“We had a very conclusive visit to Abu Dhabi, the Year of Investment is starting very strong with several agreements signed on exploration, refining infrastructure and local content development,” declared H.E. Gabriel Mbaga Obiang Lima. “People look up to Equatorial Guinea as a strong emerging hub in the West and Central Africa, and this year will see the execution of several landmark projects positioning us as a true African energy leader and creating jobs for our citizens.”

Several agreements were signed, including an MoU on the EG Refinery, which will have a capacity of 20,000 to 30,000 bopd and will see Equatorial Guinea become a refiner and producer of petroleum products.

In order to boost domestic capacity building, the MMH also signed an MoU with Duscaff Scaffolding, Apex Industries S.A and the Institute of Technology of Equatorial Guinea to establish an Engineering Academy and training company to promote vocational training and quality education for Equatoguinean citizens.

*African Energy Chamber


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Africa’s leading Energy Law Group, announces new Managing Director, Zion Adeoye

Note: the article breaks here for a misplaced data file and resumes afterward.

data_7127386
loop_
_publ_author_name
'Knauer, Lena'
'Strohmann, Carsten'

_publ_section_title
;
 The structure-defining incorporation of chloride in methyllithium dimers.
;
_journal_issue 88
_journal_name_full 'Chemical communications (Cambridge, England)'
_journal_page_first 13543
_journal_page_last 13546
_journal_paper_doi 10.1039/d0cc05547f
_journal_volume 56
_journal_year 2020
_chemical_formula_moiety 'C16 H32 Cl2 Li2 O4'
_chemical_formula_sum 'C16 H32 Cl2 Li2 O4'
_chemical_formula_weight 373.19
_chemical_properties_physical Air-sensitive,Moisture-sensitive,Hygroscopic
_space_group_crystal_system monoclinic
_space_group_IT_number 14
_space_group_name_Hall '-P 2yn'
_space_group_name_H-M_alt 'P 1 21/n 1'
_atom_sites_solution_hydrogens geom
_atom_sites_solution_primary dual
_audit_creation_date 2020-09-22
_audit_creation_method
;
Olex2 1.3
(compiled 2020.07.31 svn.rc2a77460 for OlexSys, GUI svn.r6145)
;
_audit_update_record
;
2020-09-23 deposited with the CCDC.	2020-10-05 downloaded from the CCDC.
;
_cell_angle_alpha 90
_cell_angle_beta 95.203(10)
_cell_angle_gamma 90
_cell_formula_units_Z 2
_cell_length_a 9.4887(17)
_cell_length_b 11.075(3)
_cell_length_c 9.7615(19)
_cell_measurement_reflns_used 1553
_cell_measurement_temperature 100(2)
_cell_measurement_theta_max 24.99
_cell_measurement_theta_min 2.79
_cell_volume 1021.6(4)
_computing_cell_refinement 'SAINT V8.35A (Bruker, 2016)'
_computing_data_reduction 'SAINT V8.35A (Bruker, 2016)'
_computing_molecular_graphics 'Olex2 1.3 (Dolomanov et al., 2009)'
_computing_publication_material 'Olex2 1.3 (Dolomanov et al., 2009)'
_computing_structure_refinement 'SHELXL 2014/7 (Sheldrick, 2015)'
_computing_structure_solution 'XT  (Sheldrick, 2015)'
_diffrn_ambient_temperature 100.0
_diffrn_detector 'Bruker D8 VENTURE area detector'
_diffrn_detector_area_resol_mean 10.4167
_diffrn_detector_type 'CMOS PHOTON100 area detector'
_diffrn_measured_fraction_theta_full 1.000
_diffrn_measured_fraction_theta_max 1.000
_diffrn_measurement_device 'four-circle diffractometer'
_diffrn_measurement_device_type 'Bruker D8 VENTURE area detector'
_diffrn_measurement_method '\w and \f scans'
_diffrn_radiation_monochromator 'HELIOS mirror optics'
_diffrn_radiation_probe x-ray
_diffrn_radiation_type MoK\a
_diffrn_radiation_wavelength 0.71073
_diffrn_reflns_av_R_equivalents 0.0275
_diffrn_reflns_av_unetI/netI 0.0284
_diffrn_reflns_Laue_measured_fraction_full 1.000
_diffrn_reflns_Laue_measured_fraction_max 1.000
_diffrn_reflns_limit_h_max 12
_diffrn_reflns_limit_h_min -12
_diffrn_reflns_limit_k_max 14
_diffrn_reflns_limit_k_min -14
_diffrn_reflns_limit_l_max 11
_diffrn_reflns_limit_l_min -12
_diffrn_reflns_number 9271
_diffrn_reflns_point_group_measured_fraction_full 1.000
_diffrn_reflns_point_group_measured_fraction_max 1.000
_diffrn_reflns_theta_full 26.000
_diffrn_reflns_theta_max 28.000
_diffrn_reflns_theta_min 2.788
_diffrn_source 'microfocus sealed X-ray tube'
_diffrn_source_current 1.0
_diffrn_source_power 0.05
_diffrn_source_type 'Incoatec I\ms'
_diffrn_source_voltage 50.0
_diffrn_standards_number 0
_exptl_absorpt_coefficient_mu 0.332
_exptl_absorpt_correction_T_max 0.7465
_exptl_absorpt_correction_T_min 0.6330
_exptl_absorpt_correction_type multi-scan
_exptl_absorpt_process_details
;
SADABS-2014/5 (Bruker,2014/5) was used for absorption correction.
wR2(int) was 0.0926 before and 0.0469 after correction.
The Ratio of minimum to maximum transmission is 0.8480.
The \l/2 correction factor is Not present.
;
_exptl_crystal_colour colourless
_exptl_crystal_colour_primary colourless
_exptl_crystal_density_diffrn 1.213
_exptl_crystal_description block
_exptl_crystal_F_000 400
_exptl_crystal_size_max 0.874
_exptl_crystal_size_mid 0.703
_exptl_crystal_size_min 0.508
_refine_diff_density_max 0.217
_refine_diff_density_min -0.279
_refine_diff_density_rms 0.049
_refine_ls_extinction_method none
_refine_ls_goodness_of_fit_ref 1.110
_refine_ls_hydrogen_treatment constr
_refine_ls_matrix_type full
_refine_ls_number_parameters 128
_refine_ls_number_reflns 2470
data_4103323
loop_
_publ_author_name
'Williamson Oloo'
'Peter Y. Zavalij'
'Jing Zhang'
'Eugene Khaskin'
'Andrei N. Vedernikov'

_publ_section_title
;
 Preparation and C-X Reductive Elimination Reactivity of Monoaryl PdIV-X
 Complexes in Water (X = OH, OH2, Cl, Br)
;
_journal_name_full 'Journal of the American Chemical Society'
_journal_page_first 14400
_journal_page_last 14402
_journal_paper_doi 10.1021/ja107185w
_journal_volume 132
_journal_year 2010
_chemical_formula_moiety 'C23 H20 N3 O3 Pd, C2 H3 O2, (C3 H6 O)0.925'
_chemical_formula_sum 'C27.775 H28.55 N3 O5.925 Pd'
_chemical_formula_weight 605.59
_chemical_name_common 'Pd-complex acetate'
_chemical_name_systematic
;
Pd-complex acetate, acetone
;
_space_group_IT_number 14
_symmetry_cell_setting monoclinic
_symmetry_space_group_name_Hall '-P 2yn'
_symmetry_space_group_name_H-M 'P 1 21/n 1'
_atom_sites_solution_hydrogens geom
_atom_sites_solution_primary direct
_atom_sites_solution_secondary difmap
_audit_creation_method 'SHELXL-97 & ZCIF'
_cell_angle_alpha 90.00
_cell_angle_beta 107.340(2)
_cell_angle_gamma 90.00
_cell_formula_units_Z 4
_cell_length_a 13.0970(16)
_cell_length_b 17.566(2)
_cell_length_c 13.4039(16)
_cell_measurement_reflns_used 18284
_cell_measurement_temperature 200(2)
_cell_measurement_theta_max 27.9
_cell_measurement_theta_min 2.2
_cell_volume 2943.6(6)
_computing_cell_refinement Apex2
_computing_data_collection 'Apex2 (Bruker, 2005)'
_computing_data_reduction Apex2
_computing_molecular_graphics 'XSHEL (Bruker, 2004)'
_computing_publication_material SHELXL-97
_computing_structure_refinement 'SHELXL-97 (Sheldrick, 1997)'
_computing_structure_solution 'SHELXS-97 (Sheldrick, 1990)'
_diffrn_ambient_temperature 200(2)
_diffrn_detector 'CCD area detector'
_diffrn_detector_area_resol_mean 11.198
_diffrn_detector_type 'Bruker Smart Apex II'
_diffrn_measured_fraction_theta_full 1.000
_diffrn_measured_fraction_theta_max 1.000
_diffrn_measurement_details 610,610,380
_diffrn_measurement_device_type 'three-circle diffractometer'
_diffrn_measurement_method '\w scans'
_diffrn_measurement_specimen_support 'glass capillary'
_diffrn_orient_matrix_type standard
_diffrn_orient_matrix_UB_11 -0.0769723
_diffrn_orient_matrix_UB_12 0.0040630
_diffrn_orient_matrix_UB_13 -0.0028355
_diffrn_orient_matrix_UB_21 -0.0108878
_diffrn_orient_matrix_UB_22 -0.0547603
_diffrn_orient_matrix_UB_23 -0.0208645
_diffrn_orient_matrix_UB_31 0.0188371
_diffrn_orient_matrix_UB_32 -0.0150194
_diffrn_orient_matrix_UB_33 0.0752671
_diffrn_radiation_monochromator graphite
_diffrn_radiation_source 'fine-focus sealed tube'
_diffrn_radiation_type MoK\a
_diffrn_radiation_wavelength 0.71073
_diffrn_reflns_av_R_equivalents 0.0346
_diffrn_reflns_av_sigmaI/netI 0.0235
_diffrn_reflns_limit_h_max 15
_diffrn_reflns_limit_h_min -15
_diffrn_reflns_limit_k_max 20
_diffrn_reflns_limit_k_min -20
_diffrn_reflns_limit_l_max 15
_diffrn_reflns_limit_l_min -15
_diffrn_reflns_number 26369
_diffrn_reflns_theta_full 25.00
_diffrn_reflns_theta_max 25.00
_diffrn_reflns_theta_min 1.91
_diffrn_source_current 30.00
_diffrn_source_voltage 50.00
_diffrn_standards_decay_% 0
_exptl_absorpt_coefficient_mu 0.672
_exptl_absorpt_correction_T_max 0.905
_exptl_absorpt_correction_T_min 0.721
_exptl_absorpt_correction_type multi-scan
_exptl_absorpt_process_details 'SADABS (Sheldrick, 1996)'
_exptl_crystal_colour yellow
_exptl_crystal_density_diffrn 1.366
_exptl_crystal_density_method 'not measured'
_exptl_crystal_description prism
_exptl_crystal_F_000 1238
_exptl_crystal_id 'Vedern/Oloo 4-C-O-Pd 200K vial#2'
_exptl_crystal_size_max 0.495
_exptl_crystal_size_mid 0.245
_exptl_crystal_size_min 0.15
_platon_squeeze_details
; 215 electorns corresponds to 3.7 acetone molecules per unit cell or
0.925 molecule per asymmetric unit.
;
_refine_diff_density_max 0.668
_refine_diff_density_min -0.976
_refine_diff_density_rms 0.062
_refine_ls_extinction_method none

January 13, 2020 | 0 Comments

Zion will be based at our Johannesburg headquarters and takes up post with immediate effect

JOHANNESBURG, South Africa, January 13, 2020/ — Zion Adeoye has been named Managing Director of Centurion Law Group (www.CenturionLG.com). Adeoye, an oil and gas specialist with a focus on energy law and finance has played a significant role at the firm in the last few years as key advisor on over 25 oil and gas investments, in 12 countries across Sub-Saharan Africa. He has also played key roles in the reform of oil and gas legislation across Africa, from the various efforts at amending the Petroleum Act and related legislations in Nigeria, to the development of local content regulations in South Sudan.

“Centurion has seen formidable increase in energy deals on the African continent – owing to our growing clientele and incredibly talented team,” says NJ Ayuk, CEO, Centurion Law Group. “Zion has exemplified and ‘role-modelled’ the very finest of the attributes to which we aspire to as lawyers and, as colleagues. I believe his thoughtful, disciplined but down to earth style is going to serve him and the firm well.” added Mr Ayuk

Zion has relentlessly been involved in major transactions that have shaped Centurion Law Group, resulting in his leadership and experience naturally carving out this new role as our CEO, Mr Ayuk focuses his energies on influencing the continent’s energy sector and takes on a more strategic role at the firm.